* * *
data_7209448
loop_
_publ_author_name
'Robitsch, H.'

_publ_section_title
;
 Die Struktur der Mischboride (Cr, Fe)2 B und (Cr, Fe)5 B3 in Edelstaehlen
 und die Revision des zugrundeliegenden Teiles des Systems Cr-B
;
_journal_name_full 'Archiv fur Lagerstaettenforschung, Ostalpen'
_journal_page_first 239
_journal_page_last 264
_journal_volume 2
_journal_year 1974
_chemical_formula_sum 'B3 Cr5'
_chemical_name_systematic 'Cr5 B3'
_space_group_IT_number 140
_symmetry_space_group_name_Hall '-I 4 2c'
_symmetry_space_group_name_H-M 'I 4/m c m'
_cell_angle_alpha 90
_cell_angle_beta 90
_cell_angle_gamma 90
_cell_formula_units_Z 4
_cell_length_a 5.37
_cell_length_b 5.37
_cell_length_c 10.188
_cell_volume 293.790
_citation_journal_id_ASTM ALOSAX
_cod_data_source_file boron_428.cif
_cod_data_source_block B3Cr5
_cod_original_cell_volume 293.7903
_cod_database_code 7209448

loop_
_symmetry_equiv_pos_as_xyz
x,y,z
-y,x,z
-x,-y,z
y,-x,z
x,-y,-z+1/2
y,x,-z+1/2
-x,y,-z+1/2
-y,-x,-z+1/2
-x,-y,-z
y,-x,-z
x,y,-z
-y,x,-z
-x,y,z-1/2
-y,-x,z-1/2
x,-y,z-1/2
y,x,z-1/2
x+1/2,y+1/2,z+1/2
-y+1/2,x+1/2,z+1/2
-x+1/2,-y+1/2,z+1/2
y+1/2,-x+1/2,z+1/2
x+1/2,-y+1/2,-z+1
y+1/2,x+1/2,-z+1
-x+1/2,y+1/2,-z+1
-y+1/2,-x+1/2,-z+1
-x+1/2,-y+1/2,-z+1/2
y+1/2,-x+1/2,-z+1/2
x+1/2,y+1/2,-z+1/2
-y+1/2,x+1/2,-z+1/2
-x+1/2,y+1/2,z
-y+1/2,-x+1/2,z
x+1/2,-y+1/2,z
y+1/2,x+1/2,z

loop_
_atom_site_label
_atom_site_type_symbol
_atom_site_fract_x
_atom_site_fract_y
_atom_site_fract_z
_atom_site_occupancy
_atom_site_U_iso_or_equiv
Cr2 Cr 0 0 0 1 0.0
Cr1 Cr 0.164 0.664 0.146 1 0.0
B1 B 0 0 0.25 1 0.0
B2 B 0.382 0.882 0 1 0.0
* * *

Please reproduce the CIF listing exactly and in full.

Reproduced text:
data_7209448
loop_
_publ_author_name
'Robitsch, H.'

_publ_section_title
;
 Die Struktur der Mischboride (Cr, Fe)2 B und (Cr, Fe)5 B3 in Edelstaehlen
 und die Revision des zugrundeliegenden Teiles des Systems Cr-B
;
_journal_name_full 'Archiv fur Lagerstaettenforschung, Ostalpen'
_journal_page_first 239
_journal_page_last 264
_journal_volume 2
_journal_year 1974
_chemical_formula_sum 'B3 Cr5'
_chemical_name_systematic 'Cr5 B3'
_space_group_IT_number 140
_symmetry_space_group_name_Hall '-I 4 2c'
_symmetry_space_group_name_H-M 'I 4/m c m'
_cell_angle_alpha 90
_cell_angle_beta 90
_cell_angle_gamma 90
_cell_formula_units_Z 4
_cell_length_a 5.37
_cell_length_b 5.37
_cell_length_c 10.188
_cell_volume 293.790
_citation_journal_id_ASTM ALOSAX
_cod_data_source_file boron_428.cif
_cod_data_source_block B3Cr5
_cod_original_cell_volume 293.7903
_cod_database_code 7209448

loop_
_symmetry_equiv_pos_as_xyz
x,y,z
-y,x,z
-x,-y,z
y,-x,z
x,-y,-z+1/2
y,x,-z+1/2
-x,y,-z+1/2
-y,-x,-z+1/2
-x,-y,-z
y,-x,-z
x,y,-z
-y,x,-z
-x,y,z-1/2
-y,-x,z-1/2
x,-y,z-1/2
y,x,z-1/2
x+1/2,y+1/2,z+1/2
-y+1/2,x+1/2,z+1/2
-x+1/2,-y+1/2,z+1/2
y+1/2,-x+1/2,z+1/2
x+1/2,-y+1/2,-z+1
y+1/2,x+1/2,-z+1
-x+1/2,y+1/2,-z+1
-y+1/2,-x+1/2,-z+1
-x+1/2,-y+1/2,-z+1/2
y+1/2,-x+1/2,-z+1/2
x+1/2,y+1/2,-z+1/2
-y+1/2,x+1/2,-z+1/2
-x+1/2,y+1/2,z
-y+1/2,-x+1/2,z
x+1/2,-y+1/2,z
y+1/2,x+1/2,z

loop_
_atom_site_label
_atom_site_type_symbol
_atom_site_fract_x
_atom_site_fract_y
_atom_site_fract_z
_atom_site_occupancy
_atom_site_U_iso_or_equiv
Cr2 Cr 0 0 0 1 0.0
Cr1 Cr 0.164 0.664 0.146 1 0.0
B1 B 0 0 0.25 1 0.0
B2 B 0.382 0.882 0 1 0.0